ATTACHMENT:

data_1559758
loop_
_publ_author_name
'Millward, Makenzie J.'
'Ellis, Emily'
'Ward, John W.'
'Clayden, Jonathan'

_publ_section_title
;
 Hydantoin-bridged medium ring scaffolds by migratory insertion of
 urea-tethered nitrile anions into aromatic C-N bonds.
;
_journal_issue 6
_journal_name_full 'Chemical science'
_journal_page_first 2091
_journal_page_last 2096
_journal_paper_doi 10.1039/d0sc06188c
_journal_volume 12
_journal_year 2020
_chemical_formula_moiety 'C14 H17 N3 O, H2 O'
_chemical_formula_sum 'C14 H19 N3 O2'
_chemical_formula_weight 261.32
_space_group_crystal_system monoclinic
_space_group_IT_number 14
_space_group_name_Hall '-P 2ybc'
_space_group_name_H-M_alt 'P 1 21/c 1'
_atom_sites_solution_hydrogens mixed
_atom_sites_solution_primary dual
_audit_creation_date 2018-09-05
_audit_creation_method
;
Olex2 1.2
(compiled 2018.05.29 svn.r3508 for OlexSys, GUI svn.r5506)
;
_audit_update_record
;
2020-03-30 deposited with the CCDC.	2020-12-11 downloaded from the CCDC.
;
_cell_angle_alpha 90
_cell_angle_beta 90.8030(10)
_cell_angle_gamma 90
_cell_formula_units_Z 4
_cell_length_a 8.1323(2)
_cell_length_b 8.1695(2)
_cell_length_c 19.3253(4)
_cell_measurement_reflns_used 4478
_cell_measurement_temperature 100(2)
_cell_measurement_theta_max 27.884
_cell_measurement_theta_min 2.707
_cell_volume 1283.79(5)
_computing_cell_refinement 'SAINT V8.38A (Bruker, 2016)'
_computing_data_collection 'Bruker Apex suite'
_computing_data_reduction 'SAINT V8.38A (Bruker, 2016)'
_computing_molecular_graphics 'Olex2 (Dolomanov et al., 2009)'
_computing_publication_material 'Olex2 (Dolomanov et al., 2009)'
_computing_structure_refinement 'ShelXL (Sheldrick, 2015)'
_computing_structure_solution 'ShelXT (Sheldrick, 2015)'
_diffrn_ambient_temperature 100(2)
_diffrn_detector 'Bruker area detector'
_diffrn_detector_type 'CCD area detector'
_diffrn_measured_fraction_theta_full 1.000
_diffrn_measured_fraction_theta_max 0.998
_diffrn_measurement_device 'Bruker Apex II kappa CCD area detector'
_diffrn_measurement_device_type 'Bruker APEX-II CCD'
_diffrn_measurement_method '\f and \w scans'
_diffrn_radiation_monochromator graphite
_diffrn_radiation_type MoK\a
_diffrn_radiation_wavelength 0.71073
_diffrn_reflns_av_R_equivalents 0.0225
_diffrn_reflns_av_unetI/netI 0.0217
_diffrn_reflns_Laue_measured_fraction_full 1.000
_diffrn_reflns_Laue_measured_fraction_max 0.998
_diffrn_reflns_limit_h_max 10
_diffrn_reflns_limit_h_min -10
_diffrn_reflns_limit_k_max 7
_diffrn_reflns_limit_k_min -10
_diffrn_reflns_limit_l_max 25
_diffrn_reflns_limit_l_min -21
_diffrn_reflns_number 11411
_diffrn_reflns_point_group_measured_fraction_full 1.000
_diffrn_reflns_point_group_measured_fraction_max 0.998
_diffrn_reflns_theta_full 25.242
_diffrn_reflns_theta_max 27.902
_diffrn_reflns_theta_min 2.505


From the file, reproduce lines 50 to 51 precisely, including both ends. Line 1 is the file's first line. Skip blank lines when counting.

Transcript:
_cell_volume 1283.79(5)
_computing_cell_refinement 'SAINT V8.38A (Bruker, 2016)'